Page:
Beware Indonesia's "road pirates"

JAKARTA — In North Jakarta, in the shadow of an elevated toll road, roams the Red Axe Gang, infamous for their violent attacks on motorists stalled at busy intersections.

Brandishing their trademark painted axes, they threaten terrified drivers and make away with whatever valuables are on board.

They are known as “road pirates.”

Despite almost ritualistic crackdowns on the Red Axe Gang by police, they continue to resurface over and over again, as this crowded and crumbling city has been beset by a spike in violent crime in recent months.

Stories of daring ATM robberies and brutal murders regularly make the front pages. During one particularly bleak week in January, the police reported a spike in crime of 12 percent. Violent, armed robberies and vehicle theft were among the most common.

Police are blaming the worsening economy.

“The changing global economy is forcing people out of work,” said Zulkarnain Adinegara, the Jakarta City Police spokesman. “And many of those people are now involving themselves in both drugs and common street crime.”

Indeed, although Indonesia’s economic woes have so far not been as disastrous as some predicted, it is bad. In a country where 50 percent of 240 million people live on less than $2 a day, rising food prices can have tragic results. The Rupiah has continued to drop despite the government’s best efforts and the country as a whole is shedding low-income jobs by the tens of thousands.

The Indonesian Employer’s Association estimates that half a million jobs will likely be lost in 2009, most of those among low-wage workers.

And it is on Jakarta’s streets that the problem is often most evident.

Those Indonesians that haven’t returned to their rural villages are turning instead to busking, begging, and informal sector jobs like street vending or driving rickshaws.

The police believe many are turning to crime as well. The local press has repeatedly carried warnings from Jakarta’s police chief that a rising crime rate is likely as the economy worsens.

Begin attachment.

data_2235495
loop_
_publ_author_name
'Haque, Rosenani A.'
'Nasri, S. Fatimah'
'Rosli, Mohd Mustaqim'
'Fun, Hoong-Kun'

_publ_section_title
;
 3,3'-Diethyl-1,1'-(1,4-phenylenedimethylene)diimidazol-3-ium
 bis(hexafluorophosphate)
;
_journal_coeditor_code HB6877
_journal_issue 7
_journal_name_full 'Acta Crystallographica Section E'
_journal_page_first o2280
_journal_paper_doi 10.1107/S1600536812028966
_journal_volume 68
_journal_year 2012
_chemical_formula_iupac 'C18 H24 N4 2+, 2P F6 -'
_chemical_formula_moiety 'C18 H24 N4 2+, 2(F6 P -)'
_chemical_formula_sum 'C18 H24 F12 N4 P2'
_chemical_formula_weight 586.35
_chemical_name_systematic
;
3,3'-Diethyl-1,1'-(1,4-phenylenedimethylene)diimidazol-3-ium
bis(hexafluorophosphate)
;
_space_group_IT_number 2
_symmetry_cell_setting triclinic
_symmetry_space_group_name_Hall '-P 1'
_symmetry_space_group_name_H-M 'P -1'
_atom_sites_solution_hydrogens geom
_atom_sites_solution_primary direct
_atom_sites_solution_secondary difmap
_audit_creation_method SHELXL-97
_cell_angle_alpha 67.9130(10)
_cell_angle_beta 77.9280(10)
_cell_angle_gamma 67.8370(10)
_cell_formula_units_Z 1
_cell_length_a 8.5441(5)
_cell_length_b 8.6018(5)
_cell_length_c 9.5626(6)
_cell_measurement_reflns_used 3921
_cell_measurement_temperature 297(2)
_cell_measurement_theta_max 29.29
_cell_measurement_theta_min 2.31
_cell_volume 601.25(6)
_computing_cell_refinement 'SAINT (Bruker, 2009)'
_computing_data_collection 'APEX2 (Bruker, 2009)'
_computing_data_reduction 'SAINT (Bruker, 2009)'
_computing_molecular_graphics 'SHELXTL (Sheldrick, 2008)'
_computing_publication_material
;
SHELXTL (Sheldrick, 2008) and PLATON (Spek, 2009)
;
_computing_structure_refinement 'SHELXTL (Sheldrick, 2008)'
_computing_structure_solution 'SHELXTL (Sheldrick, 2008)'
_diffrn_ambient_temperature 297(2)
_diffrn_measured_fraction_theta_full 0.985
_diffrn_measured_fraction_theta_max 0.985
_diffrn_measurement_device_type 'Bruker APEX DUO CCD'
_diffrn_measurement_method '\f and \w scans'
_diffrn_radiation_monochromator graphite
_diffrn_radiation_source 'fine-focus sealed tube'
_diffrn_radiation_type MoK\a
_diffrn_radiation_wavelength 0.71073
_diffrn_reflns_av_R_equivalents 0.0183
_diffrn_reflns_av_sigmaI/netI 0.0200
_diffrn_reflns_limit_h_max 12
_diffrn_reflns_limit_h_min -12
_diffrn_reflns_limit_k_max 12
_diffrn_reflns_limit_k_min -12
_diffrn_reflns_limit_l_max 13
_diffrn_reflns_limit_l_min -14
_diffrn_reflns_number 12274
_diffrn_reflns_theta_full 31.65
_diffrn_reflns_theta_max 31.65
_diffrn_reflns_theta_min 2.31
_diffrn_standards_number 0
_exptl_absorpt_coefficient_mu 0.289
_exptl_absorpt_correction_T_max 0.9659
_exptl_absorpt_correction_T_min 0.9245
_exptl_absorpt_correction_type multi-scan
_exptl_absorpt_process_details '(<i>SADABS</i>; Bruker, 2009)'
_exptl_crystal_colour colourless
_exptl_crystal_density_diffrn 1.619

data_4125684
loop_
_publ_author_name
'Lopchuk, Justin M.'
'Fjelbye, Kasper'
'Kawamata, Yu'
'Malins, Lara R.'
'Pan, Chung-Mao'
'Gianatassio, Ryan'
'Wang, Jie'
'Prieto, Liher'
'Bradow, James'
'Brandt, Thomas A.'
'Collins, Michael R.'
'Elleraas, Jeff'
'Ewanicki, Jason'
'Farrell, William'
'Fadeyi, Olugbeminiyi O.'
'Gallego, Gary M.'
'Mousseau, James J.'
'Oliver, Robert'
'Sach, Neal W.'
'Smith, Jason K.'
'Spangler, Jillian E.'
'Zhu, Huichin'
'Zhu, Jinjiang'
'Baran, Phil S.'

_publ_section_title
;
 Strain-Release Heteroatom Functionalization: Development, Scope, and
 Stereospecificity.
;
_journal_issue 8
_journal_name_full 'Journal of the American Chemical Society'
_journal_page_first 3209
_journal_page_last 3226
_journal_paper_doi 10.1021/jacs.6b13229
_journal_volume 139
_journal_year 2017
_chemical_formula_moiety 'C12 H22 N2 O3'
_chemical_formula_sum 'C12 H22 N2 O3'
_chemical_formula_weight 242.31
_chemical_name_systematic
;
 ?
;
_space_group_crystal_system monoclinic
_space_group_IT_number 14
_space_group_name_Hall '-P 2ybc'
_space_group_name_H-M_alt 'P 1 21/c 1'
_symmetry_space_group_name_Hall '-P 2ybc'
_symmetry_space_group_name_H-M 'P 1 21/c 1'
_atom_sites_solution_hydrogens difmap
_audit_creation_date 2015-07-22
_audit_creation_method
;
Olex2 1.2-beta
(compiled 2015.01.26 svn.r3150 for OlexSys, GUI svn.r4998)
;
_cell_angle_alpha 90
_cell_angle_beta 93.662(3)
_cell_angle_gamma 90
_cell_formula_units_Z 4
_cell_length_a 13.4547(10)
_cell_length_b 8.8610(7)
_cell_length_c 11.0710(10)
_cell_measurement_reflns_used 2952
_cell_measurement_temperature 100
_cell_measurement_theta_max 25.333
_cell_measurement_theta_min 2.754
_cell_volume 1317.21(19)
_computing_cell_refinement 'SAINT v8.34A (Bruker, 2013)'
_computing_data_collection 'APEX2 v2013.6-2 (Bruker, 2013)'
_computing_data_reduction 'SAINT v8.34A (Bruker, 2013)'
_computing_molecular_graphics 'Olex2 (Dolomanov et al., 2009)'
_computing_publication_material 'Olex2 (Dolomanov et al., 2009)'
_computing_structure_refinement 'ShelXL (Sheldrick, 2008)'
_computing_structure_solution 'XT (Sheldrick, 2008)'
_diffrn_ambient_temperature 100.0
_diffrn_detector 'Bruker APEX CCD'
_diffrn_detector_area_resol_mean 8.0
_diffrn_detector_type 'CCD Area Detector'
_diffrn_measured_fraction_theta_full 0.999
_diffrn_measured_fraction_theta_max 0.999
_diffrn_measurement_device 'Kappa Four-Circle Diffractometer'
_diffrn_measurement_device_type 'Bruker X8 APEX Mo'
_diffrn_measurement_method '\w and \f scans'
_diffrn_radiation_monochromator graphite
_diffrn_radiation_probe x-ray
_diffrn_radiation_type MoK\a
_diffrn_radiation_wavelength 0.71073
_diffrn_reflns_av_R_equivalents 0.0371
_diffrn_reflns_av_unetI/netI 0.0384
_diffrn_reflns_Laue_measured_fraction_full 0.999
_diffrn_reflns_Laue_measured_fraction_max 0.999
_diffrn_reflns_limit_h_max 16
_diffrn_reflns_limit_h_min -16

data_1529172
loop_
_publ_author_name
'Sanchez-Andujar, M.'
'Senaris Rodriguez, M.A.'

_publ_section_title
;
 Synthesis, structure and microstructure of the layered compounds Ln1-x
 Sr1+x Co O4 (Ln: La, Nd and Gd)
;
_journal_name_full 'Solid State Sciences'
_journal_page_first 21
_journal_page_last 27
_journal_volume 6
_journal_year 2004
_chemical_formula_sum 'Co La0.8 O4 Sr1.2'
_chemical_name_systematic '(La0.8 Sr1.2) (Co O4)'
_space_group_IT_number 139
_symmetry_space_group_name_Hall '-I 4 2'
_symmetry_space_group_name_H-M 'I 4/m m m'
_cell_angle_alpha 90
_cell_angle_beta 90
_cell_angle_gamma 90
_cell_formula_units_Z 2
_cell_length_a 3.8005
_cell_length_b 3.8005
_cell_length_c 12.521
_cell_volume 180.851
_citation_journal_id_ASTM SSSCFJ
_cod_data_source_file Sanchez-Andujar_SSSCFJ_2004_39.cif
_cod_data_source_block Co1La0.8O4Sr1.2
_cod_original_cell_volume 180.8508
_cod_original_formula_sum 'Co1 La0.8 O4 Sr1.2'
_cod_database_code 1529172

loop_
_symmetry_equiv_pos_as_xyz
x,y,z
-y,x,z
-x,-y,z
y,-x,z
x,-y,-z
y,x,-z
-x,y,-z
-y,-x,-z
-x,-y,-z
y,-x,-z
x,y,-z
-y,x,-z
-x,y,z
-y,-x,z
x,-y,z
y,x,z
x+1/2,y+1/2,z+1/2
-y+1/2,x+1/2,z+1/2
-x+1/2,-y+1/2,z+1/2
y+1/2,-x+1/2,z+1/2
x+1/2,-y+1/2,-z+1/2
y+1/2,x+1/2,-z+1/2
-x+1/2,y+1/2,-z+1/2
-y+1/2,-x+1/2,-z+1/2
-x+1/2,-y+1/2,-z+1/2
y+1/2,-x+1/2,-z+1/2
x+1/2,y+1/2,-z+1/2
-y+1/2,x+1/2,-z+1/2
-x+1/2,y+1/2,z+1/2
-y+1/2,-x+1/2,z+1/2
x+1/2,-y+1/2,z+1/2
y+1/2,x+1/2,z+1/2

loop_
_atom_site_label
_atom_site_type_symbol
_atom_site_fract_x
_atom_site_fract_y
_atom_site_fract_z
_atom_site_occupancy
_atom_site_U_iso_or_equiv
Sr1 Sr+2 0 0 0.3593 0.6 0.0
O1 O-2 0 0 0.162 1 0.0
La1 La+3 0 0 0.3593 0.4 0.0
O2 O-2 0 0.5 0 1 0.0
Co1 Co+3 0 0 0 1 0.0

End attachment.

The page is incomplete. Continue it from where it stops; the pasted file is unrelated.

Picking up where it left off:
But not everyone buys that argument. Some here say the police are using the weaker economy as an excuse to cover their own failures.

“The economy is worsening — that’s true. Job opportunties are scarcer and income hasn’t increased. But it doesn’t automatically mean the poor are responsible for the rise in crime,” said Wardah Hafid, director of Jakarta’s Urban Poor Consortium, an advocacy group.

Jakarta’s police have conducted well-publicized raids in recent months, at one point netting more than 3,000 people. But almost all of them were homeless beggars, street performers, sex workers and street vendors lacking proper licenses. Most were quickly released.

“It’s a joke. This has become a tradition,” Hafid said. “When they want to impress everybody they organize raids against the gangs, but what happens is that they arrest just about anyone —targeting the poor, who are powerless and often innocent.”

The raids had little effect on actual gang activity, which often comes in the form of intimidation — mob-like behavior where gang members extort businesses for money.

In fact, Zulkarnain, the Jakarta City police spokesperson, practically admitted the force was running out of ideas.

“We catch them, arrest them and rehabilitate them. After they get out of jail, if they do it again, it’s not our business anymore, it is the responsibility of a social service organization,” he said, referring to the resurgence of the Red Axe Gang.

Hafid said the worsening crime rate probably has less to do with the worsening economy and more to do with an ineffective police force and government that repeatedly fails to lead by example.

“The white collar crimes are so much worse: corruption in parliament and by high-ranking government officials that impoverishes this country and its people. And the police go after the pickpocketers,” she said.

The questionable ethics of the police force is no secret. There have been several campaigns to try to improve their accountability and efficiency.

In February, after a survey found the police to be the country’s most corrupt organization, the president of Indonesia, Susilo Bambang Yudhoyono, and the country’s national police chief signed a memorandum that aimed to improve response times, increase the ability of police to investigate reported crimes, and to root out corrupt activities.

Though analysts have seen some improvements, bribes are still commonplace and such efforts often seem dubious, especially while authorities continue to shift the blame — this time on the economy.

“It’s all just politics,” Hafid said.

More GlobalPost dispatches from Indonesia:

Indonesia's love shacks 

Watching for disaster